Hi! Thanks for the question! I actually have a few posts about writing asexual characters here and here. Here’s also some advice written by swankivy. 

But in short, your character can still be in a romantic relationship and be asexual, so that’s totally fine! Just allow your character room to explain his orientation and/or feeling either in the narration or in a conversation so that it’s clear that’s what he is. I don’t know what your genre is, but it’s always nice to see ‘asexual’ on the page. That’s up to you, though! 

Let me know if you have any other questions after looking through those posts! 

Let’s Talk About Asexuality | Day 4: Q&A with Authors on the Ace Spectrum

I participated in this awesome interview for Asexual Awareness Week, along with some other kick-ass writers with whom I’m honored to share space. Check it out!

Let’s Talk About Asexuality | Day 4: Q&A with Authors on the Ace Spectrum

im so sorry if im bothering you but how did you know you were asexual? i have been questioning for a few months now and im just so confused thank you ❤️ also im really excited to read Unrooted !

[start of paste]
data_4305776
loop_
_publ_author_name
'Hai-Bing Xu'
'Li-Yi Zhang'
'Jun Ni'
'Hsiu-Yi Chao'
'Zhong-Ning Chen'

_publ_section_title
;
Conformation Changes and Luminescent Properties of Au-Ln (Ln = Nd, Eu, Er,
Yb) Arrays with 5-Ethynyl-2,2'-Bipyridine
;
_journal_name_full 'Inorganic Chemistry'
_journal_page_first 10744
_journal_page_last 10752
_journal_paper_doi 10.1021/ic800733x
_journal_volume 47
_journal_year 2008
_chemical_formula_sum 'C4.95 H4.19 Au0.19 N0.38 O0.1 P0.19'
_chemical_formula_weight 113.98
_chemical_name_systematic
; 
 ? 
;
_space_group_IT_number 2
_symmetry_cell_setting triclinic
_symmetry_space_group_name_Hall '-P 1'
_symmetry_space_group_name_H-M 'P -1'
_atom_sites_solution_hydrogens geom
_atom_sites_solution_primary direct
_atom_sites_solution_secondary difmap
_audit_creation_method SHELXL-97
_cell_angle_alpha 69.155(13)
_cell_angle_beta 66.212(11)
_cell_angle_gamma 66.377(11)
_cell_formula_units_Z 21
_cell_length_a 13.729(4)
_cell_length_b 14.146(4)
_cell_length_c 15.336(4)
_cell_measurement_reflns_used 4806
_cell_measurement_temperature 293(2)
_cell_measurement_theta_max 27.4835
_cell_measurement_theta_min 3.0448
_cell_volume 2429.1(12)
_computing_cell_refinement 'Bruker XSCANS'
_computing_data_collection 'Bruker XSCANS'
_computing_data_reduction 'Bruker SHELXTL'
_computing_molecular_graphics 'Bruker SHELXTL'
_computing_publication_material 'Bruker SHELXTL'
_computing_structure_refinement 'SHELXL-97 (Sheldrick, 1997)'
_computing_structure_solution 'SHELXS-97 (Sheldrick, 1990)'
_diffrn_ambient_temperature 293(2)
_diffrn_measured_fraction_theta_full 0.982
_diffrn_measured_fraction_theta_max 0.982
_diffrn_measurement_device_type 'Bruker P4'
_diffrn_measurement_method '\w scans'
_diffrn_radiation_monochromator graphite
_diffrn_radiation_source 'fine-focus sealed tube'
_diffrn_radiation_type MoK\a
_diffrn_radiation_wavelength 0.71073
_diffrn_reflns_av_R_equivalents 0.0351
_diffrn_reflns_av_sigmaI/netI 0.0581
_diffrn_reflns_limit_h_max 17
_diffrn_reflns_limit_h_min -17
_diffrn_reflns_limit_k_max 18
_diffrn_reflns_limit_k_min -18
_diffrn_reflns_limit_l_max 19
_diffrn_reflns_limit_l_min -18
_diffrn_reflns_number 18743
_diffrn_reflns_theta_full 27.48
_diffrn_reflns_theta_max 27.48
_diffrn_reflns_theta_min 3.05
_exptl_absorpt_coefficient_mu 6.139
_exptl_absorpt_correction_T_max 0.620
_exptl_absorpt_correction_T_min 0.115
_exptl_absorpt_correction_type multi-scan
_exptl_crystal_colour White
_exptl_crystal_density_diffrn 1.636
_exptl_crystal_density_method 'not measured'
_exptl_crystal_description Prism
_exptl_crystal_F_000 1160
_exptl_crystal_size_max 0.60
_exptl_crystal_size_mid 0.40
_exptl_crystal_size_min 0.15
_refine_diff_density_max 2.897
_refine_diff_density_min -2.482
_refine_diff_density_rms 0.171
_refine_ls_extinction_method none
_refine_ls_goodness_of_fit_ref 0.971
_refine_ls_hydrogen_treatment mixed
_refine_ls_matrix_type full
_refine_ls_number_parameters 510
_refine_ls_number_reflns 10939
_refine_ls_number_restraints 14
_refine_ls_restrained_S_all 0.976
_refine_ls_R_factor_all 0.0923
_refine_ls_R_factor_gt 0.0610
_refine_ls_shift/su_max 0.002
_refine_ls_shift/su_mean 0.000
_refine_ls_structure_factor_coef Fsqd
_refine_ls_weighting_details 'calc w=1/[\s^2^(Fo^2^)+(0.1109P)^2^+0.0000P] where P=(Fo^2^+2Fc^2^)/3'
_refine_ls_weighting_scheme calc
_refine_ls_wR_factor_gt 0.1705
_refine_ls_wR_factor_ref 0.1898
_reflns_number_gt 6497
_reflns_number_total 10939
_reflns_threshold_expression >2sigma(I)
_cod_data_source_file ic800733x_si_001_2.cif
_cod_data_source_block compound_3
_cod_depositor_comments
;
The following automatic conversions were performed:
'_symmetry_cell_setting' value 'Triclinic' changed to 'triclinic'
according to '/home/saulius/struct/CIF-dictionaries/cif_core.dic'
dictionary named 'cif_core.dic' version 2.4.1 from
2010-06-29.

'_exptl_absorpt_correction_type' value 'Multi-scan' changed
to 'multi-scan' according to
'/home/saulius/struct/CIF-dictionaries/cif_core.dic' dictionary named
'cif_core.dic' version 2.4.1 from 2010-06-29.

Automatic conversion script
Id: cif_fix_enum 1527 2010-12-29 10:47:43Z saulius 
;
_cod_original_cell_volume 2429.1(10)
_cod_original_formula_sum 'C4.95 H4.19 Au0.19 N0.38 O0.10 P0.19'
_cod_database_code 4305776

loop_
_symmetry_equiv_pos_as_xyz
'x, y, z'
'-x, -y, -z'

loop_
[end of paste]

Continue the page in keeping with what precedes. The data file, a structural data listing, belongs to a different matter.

No, you’re not bothering me at all! I figured it out because of a Transgender Literature class I was taking, which made me realize I had never felt sexual attraction. I dug around on tumblr and was introduced to the term ‘asexual’ and found out it fit. If you browse my ‘asexual’ and ‘asexuality’ tags, you might find them helpful!

Hi, Sarah! First of all I’d like to say that I love your blog and the great advice you give. I’ve also enjoyed reading your fanfiction ACOWAS! I have a question, which is actually a big one that I’ll try to wrap up in an as short as possible text which will probably be send in multiple parts. Thanks in advance for reading it. I’m not that much of a talker in real life. (1/?)